B&W, 1968, 84 mins.

Directed by Torbjörn Axelman

Starring Essy Persson, Margareta Sjödin, Sven-Bertil Taube / Cinematography by Hans Dittmer / Music by Sven-Bertil Taube

Format: DVD - First Run (MSRP $29.98)

Letterboxed (1.78:1) / Dolby Digital Mono

As the 1960s drew to a close, European erotica really had its work cut out for it. In particular, Sweden, the country known for crashing American art houses with racy dramas, found itself competing with other countries like France and Italy to produce the latest scandal du jour. Budgets got bigger, acting got better, and plots became richer as directors tried to push the envelope, and no one benefited from this more than director and distributor Radley Metzger. Vibration (Lejonsommar) was released overseas hot on the heels of Metzger's Therese and Isabelle, also starring the fascinating and talented Essy Persson, and it shows the increasing influence of directors like Ingmar Bergman (who, lest we forget, was also promoted at first in the U.S. more for his flashes of skin than his artistic merit). Arty editing, sun-dappled cinematography, and joyous sexuality are the order of the day here, and Vibration is a breezy reminder of what softcore was like just before Sweden's next big shocker export, I Am Curious (Yellow).

During one tranquil summer, struggling writer Mauritz (Sven-Bertil Taube) takes a trip to a provincial Swedish island where he meets vivacious golden girl Barbro (Margareta Sjödin). The two begin a langorous affair mostly enjoyed in the great outdoors. Their idyllic love is torn apart, however, when his eye is caught by free spirit film actress Eliza (Persson), whose vacation plans include introducing Mauritz to the wonders of mod parties, motorcycle racing, and hot sex in greenhouses. Which lady will ultimately win his heart?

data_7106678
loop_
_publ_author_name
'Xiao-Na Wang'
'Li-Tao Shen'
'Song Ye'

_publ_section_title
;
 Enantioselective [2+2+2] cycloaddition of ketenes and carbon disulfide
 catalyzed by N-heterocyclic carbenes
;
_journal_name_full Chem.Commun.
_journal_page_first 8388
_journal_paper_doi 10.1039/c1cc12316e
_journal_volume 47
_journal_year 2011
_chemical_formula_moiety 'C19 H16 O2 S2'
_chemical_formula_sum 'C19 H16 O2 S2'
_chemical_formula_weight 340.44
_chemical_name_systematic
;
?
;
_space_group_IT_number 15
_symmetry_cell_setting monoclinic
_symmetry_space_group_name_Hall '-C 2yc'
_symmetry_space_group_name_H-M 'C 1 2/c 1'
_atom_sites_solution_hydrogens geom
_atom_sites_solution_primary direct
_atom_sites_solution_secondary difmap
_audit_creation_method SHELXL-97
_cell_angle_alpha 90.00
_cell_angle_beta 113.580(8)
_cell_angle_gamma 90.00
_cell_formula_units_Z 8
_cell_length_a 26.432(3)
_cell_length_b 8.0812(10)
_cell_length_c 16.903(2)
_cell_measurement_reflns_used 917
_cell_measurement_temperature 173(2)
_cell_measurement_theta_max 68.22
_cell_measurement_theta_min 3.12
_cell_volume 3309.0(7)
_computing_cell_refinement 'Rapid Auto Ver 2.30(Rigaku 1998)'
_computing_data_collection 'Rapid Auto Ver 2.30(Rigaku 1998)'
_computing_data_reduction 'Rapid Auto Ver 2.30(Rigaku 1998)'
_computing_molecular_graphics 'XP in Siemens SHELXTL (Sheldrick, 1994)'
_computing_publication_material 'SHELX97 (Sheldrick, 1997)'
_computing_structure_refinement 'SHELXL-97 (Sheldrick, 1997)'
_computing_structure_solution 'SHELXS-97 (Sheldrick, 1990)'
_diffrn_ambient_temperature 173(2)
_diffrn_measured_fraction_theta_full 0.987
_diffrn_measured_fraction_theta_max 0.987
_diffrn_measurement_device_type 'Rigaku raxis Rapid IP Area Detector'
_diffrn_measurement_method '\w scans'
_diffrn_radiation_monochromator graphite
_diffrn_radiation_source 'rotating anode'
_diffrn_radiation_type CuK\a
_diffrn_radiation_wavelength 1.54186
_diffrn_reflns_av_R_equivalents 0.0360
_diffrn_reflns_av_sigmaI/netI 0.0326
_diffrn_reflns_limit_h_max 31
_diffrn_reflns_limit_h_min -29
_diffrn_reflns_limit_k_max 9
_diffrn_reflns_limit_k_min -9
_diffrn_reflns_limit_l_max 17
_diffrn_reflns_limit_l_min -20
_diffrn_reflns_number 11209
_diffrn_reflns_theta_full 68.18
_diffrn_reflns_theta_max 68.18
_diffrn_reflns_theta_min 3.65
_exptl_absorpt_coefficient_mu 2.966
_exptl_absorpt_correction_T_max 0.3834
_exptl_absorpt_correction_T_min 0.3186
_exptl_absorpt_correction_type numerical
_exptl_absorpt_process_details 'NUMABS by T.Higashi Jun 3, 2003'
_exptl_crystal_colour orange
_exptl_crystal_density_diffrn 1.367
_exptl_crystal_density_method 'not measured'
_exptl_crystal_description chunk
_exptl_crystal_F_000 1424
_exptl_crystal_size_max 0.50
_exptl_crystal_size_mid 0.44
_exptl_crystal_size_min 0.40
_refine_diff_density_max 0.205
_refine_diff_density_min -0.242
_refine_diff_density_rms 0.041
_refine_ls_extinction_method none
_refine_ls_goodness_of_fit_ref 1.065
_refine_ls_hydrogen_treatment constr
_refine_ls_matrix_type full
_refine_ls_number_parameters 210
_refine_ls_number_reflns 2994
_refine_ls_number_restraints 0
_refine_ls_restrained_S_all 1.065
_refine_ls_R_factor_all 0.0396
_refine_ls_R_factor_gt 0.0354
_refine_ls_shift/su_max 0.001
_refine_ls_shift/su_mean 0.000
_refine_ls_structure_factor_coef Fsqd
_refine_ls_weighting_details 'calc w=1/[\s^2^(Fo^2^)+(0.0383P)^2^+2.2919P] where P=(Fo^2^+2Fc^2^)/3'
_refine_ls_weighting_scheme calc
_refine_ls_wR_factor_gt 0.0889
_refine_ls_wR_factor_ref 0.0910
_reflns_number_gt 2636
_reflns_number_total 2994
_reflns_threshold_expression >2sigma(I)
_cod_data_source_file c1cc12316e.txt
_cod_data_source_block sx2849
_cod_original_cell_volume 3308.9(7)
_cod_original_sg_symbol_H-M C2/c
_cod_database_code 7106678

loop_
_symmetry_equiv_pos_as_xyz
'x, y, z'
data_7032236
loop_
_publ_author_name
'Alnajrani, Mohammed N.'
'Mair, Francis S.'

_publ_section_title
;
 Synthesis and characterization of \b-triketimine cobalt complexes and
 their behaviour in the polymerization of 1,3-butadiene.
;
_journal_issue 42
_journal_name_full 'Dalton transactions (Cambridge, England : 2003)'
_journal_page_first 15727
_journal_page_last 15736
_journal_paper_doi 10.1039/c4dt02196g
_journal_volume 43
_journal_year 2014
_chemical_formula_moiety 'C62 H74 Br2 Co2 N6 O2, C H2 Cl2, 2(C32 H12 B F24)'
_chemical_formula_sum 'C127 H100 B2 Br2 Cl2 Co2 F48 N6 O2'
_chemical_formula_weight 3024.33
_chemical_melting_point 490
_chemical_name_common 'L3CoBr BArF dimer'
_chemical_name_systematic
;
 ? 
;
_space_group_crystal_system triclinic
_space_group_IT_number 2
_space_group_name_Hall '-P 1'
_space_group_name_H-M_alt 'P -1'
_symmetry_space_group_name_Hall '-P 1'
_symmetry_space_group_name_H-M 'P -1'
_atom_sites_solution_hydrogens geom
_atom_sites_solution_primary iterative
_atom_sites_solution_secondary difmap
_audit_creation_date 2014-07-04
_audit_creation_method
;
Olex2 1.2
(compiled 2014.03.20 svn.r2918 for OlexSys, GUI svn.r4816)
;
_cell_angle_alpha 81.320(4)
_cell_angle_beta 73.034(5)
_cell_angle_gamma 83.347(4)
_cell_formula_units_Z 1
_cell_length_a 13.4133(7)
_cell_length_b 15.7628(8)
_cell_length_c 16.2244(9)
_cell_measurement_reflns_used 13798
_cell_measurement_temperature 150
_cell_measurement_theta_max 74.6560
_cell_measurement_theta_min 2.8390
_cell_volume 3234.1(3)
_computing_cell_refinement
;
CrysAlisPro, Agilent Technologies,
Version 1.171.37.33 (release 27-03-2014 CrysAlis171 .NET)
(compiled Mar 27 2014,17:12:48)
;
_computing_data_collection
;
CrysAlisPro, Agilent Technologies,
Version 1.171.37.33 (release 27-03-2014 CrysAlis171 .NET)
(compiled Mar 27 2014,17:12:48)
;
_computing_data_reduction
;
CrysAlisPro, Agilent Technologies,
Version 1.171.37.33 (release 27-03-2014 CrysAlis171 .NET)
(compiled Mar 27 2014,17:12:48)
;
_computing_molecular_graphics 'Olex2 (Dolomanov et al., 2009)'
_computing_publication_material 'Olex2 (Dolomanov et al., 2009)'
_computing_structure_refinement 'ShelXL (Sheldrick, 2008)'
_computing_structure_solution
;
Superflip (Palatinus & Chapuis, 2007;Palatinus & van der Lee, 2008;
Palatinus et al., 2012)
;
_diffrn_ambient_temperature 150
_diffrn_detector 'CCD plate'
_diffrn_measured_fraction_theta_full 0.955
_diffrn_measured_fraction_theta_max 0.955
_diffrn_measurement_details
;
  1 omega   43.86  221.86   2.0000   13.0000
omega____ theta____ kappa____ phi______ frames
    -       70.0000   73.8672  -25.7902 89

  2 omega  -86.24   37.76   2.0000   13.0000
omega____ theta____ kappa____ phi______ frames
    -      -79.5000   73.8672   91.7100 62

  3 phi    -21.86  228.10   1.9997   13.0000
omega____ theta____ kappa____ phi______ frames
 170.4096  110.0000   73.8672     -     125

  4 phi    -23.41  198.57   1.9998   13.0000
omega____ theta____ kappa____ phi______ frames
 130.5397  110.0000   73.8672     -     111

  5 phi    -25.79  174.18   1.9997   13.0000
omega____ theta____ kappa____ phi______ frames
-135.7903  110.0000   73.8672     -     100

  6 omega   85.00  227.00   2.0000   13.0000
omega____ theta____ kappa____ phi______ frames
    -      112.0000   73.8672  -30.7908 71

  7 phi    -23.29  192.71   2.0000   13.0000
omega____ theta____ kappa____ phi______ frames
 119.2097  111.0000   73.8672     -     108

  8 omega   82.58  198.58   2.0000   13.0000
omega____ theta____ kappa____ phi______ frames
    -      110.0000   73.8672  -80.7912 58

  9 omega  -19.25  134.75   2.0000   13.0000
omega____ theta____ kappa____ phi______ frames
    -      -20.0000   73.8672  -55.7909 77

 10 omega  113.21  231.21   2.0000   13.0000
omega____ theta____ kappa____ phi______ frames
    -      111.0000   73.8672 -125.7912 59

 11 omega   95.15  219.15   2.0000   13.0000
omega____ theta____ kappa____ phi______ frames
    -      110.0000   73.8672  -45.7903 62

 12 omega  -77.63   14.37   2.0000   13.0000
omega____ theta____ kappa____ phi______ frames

Vibration in many ways marks a strange collision between the dreamy eroticism for which Sweden had become known and the attempt to appeal to swinging teen audiences as well. The camera's tendency to drift in for painterly close ups of hands, feet, and other body parts makes for a dreamlike experience (and cuts down on dubbing problems as well), while the catchy lounge music keeps the story from drifting too far off into the ether. As usual Persson really dominates the screen when she appears, and as with Therese, the whole story is rendered as a flashback by the striking actress, who possesses an uncanny ability to change appearance from a world weary woman to a giggly schoolgirl with the flash of a smile.

Many of the Audubon transfers from First Run have been an erratic bag, but Vibration is easily among the cleanest and clearest of the bunch, most likely because completely new elements had to be used in absence of a prior video transfer. The letterboxing looks just right, and the print is almost entirely clean and free of distracting glitches. Contrast is excellent, with sharp detail reproduction. The dubbed English audio track is acceptable but wasn't anything to shout about in the beginning. The disc also includes a Persson gallery from the film, the striking Vibration U.S. trailer, and a host of other Audubon trailers like The Libertine (when is that one going to get a decent letterboxed DVD release?), Girls Who Like Girls, Therese and Isabelle, The Frightened Woman, Daniella by Night, and Essy's big breakthrough film, I, a Woman. More on that one below.

B&W, 1965, 89 mins.

Directed by Mac Ahlberg

Starring Essy Persson, Jørgen Reenberg, Preben Mahrt, Preben Kørning, Frankie Steel / Written by Peer Guldbrandsen / Produced by Fritz Ruzicka / Music by Sven Gyldmark

Format: DVD - Image (MSRP $19.95)

Letterboxed (1.66:1) / Dolby Digital Mono

A few years before the notorious political skinfest I Am Curious (Yellow), Swedish cinema had already become synonymous with naughtiness thanks to I, a Woman, the skillfully crafted import that put Radley Metzger and his Audubon Films on the map. According to Metzger, he had to make a few alterations to the original film, namely shuffling the narrative structure a bit and making a few judicious trims to render the pace more palatable for American audiences. The result became a smash , thanks in no small part to the remarkable performance of Essy Persson in the lead role. Over thirty years later, the film may not seem explicit, but Persson, thanks to her wholesome and intelligent looks and subtle shifts in emotion conveyed through her eyes, still manages to smolder all over the screen.